Met my old friend Ono-san in our local ‘shop of ten thousand services’ (yorozuya) the other day. We had stepped into the store from a downpour without seeing each other and met over the tofu tub.
“Wet season’s here,” she said, fishing out a brick of bean curd. “Good for the hydrangeas.”
“Good for the slugs."
“You got ナメクジ problems?"
“My bathroom’s a mold palace, the rice paper doors have more ripples than a Seto low tide and my tatami mats are so damp the slugs think they’re water beds.”
“You’ve got a way with words.”
“If I could sell some I wouldn't have to eat tofu everyday.”
The cashier clickety-clacked her abacus beads, devised a sum (how the hell did she do that?) and took my damp yen with a weak smile. Out in the street, rain drops big enough to fill a sake cup smashed on the bald heads of old men too slow or senile to have remembered an umbrella.
Wet season, or tsuyu, has arrived. From now until early July it will wrap the Good Hood in a hot, damp blanket. There'll be days of steamy downpours and long, warm drizzle. Moisture and grey sunlight will conspire to turn my old townhouse into a Welcome Inn for terrestrial gastropods.
I want to know my enemy, I did some reading: “Like most gastropods, a slug moves by rhythmic waves of muscular contraction on the underside of its foot. It simultaneously secretes a layer of mucus that it travels on, which helps prevent damage to the foot tissues.” (Denny, M. W., Gosline, J. M. (1980). “The physical properties of the pedal mucus of the terrestrial slug, Ariolimax columbianus").
At first, I thought these were instructions on how to Moonwalk. Then I remembered - zoologists don’t dance.
Soon Ono-san’s hydrangeas will burst into giant volleyballs of pastel hues and nod their big dripping heads. Neighbors will admire them. My slugs will loll about growing wise and fat on mold and tasty titbits dropped by my kids and my neighbors will laugh.
I don’t blame my kids, Hell no, I blame the Shinto gods: the collision of two clumsy giants - one warm and moist, pushing in from the Philippines, the other cold and dry drifting down from Siberia - who gives us what the Japan Meteorological Agency calls with practiced dourness, a “relatively stable bad weather front over Japan which lasts several weeks.”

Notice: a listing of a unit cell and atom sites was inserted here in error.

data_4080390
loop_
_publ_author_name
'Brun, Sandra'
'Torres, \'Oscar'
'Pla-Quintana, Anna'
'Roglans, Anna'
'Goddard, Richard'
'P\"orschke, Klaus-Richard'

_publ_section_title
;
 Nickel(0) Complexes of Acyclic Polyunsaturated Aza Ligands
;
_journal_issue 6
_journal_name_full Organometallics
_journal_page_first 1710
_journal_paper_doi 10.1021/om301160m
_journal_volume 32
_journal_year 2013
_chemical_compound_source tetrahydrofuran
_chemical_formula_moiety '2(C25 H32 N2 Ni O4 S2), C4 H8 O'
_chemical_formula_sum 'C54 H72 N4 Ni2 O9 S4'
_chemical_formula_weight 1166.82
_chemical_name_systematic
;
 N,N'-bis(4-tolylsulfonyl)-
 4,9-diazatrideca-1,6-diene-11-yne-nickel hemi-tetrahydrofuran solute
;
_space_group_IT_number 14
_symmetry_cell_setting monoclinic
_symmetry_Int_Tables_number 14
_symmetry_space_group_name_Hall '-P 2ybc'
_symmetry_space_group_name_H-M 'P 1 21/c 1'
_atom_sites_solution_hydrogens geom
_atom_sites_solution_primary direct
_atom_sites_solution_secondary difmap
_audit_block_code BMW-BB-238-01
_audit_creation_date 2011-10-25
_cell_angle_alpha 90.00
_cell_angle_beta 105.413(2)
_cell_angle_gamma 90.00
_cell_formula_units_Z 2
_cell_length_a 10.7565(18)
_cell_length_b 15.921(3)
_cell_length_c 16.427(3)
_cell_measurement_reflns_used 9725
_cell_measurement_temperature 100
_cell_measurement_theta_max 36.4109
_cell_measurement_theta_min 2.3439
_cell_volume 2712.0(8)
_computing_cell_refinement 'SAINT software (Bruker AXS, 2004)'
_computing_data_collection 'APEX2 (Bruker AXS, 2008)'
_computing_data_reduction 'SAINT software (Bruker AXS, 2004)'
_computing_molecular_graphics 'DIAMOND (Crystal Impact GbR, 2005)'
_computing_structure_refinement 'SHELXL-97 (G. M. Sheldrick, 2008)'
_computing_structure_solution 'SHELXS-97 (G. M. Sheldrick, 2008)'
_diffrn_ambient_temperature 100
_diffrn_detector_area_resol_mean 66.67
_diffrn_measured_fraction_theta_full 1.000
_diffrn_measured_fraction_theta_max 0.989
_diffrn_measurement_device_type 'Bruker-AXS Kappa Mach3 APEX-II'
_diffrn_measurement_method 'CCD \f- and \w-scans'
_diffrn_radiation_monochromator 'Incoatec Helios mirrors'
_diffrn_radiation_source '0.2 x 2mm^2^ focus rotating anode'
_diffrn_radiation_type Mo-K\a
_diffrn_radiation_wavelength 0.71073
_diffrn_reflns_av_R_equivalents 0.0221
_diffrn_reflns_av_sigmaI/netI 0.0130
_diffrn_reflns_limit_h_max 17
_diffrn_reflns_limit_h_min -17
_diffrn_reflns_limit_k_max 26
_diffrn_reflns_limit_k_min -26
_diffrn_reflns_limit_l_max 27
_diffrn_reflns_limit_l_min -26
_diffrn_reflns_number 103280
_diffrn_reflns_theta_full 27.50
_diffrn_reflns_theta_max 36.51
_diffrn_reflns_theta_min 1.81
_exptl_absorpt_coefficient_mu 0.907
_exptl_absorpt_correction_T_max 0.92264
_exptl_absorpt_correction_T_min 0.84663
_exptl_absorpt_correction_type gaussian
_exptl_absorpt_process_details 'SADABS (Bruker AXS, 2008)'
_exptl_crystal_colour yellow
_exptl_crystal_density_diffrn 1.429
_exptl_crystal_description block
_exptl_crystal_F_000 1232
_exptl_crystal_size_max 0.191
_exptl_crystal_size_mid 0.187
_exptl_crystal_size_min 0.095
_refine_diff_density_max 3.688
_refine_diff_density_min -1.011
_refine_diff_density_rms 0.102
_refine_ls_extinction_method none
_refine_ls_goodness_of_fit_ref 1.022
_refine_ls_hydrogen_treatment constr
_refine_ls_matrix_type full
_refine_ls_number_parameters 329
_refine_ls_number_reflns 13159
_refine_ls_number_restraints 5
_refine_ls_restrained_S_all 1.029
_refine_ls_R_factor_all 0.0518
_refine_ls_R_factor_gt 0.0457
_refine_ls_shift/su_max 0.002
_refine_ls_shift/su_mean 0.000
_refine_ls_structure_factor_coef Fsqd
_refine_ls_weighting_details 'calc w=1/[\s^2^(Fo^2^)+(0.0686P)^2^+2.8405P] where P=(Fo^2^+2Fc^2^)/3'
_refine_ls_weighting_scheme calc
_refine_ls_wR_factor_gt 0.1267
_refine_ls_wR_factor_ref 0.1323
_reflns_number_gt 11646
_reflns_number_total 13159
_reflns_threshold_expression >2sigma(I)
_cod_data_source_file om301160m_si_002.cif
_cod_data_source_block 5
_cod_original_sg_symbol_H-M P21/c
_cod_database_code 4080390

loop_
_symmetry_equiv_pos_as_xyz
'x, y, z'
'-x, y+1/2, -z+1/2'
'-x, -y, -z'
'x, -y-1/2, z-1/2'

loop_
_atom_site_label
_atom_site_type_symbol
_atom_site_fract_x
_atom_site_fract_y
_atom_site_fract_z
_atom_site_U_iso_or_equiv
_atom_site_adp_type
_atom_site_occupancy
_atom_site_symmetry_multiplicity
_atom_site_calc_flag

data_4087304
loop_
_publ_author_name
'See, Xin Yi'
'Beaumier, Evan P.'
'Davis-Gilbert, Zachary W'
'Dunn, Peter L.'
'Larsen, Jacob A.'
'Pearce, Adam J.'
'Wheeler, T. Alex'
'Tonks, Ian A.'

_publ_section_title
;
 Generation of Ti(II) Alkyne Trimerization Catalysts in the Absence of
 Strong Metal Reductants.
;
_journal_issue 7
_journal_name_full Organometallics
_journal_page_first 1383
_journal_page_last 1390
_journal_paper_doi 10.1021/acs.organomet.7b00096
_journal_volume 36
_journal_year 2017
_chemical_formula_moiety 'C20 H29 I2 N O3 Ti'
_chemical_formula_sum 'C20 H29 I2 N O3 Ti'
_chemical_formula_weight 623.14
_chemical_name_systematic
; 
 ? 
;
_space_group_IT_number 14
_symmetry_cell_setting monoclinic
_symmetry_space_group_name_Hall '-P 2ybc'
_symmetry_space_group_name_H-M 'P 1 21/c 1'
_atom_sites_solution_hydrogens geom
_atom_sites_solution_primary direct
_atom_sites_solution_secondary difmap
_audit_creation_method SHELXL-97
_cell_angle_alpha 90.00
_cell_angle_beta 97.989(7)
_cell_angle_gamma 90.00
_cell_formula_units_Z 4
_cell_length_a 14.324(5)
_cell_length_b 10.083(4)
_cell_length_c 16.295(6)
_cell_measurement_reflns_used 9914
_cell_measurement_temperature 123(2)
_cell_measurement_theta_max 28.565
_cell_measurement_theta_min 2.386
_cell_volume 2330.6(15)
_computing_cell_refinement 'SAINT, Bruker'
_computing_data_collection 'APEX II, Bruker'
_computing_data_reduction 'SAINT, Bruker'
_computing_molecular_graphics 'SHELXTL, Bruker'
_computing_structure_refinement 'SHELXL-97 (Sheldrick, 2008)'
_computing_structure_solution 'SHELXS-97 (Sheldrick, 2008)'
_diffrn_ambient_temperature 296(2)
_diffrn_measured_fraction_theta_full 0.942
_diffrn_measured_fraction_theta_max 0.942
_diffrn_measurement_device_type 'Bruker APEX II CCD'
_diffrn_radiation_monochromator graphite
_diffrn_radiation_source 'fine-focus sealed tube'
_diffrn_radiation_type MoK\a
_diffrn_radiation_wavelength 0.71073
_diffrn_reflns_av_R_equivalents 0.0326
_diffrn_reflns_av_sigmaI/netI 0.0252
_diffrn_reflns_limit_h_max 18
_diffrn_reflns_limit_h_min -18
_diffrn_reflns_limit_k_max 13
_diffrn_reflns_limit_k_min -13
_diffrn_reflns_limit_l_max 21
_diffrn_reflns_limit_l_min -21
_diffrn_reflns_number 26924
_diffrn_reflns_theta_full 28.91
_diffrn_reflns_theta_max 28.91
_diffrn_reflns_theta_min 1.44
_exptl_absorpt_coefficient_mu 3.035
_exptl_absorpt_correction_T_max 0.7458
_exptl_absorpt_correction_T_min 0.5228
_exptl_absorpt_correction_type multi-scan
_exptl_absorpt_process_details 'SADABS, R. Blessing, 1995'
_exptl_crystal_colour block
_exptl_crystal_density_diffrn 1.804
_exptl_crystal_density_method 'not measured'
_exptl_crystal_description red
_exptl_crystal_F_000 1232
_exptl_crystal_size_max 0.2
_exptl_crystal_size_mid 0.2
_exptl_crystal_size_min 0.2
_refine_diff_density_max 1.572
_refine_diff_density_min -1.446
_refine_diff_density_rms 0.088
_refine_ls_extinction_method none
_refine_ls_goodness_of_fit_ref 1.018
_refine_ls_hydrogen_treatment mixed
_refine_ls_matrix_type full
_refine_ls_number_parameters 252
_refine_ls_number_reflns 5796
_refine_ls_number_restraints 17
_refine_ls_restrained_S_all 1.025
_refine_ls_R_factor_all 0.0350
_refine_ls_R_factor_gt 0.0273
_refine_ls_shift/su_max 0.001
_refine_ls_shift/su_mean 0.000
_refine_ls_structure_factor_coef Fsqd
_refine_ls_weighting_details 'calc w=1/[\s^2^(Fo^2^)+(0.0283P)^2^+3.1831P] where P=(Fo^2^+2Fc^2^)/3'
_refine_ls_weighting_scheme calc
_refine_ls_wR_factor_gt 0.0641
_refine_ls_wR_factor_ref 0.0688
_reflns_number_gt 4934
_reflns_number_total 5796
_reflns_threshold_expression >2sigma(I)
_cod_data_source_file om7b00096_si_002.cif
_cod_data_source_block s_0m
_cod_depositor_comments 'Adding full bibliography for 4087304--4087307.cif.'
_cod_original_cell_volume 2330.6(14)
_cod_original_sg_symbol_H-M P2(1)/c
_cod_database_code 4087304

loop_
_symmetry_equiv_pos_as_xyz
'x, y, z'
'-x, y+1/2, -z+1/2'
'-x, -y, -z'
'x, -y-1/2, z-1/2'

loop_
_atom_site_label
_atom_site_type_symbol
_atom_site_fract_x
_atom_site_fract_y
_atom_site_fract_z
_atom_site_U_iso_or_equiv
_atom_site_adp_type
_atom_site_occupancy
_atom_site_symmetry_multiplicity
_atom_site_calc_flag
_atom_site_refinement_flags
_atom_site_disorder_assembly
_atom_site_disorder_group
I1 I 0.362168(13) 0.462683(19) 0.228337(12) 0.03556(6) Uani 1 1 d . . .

Tsuyu sounds nicer. It means “plum rain,” with no hint of slime, and though I have no idea why the fruity innuendo, I guess it has something to do with the size of the raindrops. In the dead of night a cloudburst can sound like ten million unripe plums being machine-gunned onto the roofs of the Good Hood. On nights of such drama, I curl up beneath my bed sheet, happy to know that between me and nature’s wrath lie roof tiles made by men who knew how to make a roof tile.
Alas, 100-year-old houses like mine do not chill well. They were built to ‘breathe’, with clay-mud walls and paper doors that absorbed, filtered and circulated air, light and moisture. Modern household clutter like plasma screen TeeVees and rice cookers nullifies this effect. It turns a large, breezy house into an Amazon riverboat filled with empty wine bottles and a cabin fever that can turn sane men into serial killers.
Yet the people of the Good Hood, and of greater Himeji city, endure. They have done for centuries. They sling bamboo shades from their windows, hang wind chimes from their eaves, flap uchiwa and sensu hand fans against their streaming faces and flock to the rooftop beer gardens downtown, hopeful for a salty breeze off the Seto Inland Sea.
“There are people who complain about the wet season,” says Ono-san. “But look at the positives. The city is cleansed, cedar pollen and Gobi sand are flushed away AND it’s good for the..."
“Hydrangeas.” I don’t think I’ve ever met a woman so adept at turning lead into gold.
Days later we are inundated. The Good Hood turns riverine in minutes. My courtyard floods, runoff by-passes the roof guttering causing the storm water drains to overflow. The Semba River becomes a superhighway for lost volleyballs, Coke bottles, milk cartons, baseballs and beer cans, all racing towards the Seto Inland Sea.
Next day on the train to Ako, 30 klicks west of Himeji, the land looks like a broken mirror: flooded rice paddies reflect a powder blue sky filled with thunderheads, farm hamlets and green mountains lumpy as a dragon's back.
Green. Lumpy. Slugs.
Gotta stop by the yorozuya on my way home, pick up a sack of salt for my new house mates.
What is the essence of a traditional Japanese neighbourhood? Writing from my home in Himeji, a castle town in western Honshu, Seaweed Salad Days distills, ferments, presents!